What costs are associated with a bank mortgage?


Quick Answer

In addition to the loan itself, a mortgage comes with other closing costs, such as an origination fee and discount points, notes Bankrate. Purchasing a house also leads to inspection fees, notary fees, loan preparation costs and a host of other items.

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Full Answer

When potential homeowners are shopping around for a loan, the quote that they receive from a lender frequently includes an effective interest rate as well as a number of points. A point is a fee that equals 1 percent of the loan amount. A borrower might apply for a 30-year, $120,000 mortgage that would come with an interest rate of 5 percent but also includes a charge of two points, or $2,400. Lenders can charge as many points as they want, as stated by Bankrate.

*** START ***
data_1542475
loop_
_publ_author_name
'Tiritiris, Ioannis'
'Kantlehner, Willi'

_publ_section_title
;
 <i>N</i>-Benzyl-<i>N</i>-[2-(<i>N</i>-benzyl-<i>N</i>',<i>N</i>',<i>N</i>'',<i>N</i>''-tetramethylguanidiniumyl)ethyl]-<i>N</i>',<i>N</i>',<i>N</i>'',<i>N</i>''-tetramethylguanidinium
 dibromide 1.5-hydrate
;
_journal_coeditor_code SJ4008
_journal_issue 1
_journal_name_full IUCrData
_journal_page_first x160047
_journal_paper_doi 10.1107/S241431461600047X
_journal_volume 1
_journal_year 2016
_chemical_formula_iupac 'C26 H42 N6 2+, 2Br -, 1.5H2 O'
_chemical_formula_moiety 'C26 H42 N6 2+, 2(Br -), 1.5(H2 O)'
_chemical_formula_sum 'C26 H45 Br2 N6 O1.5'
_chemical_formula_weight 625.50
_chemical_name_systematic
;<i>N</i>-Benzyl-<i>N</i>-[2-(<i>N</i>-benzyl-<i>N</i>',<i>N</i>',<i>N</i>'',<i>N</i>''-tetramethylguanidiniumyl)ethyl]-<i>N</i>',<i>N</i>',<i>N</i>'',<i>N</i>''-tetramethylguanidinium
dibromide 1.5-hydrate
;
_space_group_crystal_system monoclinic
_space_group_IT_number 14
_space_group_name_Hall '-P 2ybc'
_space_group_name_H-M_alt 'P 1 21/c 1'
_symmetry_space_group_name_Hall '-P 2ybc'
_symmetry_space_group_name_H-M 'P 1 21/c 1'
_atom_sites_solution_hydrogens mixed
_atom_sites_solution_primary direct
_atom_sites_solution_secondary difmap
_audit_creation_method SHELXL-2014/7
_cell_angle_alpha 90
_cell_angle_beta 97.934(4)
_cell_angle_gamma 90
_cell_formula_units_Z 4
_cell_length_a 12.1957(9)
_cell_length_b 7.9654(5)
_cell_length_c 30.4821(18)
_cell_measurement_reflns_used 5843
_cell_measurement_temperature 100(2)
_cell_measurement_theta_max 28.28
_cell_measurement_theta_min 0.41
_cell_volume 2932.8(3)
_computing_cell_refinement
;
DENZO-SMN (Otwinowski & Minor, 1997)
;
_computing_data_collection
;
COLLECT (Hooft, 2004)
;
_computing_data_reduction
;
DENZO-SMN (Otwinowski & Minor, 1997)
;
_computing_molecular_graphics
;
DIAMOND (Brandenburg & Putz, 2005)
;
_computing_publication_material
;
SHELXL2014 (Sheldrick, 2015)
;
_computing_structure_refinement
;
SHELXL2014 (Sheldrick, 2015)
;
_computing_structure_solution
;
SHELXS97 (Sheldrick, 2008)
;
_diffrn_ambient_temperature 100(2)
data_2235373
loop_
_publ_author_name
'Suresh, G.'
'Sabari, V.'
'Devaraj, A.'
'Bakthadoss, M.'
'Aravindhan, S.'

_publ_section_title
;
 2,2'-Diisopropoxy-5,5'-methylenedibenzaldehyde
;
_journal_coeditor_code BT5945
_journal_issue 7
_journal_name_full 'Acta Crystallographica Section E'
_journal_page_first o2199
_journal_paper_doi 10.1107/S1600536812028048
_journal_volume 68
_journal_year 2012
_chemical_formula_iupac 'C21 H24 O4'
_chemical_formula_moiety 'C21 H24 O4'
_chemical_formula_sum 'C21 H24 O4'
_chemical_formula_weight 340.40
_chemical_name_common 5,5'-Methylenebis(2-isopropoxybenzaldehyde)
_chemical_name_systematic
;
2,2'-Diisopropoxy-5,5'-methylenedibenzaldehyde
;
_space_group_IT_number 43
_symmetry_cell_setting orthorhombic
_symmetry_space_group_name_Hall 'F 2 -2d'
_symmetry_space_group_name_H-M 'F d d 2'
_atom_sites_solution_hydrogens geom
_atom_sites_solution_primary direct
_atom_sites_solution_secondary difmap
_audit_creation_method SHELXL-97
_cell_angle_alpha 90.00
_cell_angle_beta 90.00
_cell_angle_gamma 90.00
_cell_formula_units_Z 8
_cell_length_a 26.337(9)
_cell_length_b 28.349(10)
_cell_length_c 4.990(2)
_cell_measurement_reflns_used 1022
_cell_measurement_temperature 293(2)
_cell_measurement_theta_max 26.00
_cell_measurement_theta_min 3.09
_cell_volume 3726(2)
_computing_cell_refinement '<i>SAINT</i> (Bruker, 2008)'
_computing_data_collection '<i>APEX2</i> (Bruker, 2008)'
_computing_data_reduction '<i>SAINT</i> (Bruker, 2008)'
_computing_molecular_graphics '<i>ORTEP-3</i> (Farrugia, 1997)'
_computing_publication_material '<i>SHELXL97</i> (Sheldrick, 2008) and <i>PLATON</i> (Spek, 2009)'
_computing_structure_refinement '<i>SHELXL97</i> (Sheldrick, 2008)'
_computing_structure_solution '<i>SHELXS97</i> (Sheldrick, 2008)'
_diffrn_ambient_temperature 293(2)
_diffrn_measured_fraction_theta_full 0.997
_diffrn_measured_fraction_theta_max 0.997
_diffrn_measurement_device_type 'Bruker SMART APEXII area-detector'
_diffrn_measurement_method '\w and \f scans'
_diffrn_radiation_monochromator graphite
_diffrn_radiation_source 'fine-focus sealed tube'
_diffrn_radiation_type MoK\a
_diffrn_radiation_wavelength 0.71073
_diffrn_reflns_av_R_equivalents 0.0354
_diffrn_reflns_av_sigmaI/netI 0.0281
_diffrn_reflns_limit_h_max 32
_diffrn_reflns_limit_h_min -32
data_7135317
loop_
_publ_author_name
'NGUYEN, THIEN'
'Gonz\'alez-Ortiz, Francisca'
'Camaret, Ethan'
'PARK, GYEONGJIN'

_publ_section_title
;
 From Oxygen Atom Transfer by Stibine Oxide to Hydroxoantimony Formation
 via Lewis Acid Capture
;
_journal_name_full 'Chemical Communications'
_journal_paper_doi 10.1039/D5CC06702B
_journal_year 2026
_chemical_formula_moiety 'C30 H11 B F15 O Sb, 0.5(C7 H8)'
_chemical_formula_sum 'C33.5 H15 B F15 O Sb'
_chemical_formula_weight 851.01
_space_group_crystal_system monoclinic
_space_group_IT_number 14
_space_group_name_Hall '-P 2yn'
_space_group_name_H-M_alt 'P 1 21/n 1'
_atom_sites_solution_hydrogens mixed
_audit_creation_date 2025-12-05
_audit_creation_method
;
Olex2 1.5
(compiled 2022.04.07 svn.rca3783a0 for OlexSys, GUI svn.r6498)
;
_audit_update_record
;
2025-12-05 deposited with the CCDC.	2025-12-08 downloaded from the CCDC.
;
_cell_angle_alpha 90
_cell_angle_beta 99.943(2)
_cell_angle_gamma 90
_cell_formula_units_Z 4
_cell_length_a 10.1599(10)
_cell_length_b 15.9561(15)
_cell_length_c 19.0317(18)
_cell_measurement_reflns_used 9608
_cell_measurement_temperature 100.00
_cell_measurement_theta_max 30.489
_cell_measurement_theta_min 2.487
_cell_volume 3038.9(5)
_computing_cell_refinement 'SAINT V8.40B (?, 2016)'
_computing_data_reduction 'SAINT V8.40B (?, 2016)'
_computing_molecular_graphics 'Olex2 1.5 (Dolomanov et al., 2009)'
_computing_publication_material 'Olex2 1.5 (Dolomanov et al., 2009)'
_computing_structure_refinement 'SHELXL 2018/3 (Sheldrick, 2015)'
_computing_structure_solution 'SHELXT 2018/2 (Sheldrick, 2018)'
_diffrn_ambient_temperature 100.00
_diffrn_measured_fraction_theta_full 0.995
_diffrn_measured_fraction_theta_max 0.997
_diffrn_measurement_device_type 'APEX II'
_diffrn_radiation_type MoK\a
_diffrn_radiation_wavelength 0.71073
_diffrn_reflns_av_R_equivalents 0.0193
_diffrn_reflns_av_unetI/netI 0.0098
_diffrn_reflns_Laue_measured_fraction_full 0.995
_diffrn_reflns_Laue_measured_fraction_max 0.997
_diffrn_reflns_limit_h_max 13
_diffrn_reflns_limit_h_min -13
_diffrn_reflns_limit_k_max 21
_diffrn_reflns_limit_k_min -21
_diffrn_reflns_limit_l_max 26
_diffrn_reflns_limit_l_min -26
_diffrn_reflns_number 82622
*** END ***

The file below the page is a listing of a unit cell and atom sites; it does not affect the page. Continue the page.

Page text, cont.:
Points come in two varieties: discount points and origination points. Discount points consist of prepaid interest on the mortgage itself. Borrowers can pay more points and reduce the interest rate of the loan. By paying as much as three or four points up front, they reduce their rates. These points are tax-deductible, according to Bankrate.

Origination points are the lender's way of covering the costs associated with providing the loan. If the origination fee is just going to get the mortgage rather than to pay other closing costs, it is deductible as well. However, if it goes to things that would normally appear individually on a settlement sheet, such as inspection and notary fees, it isn't deductible, reports Bankrate. Knowing these items helps the borrower shop more wisely for the best loan.

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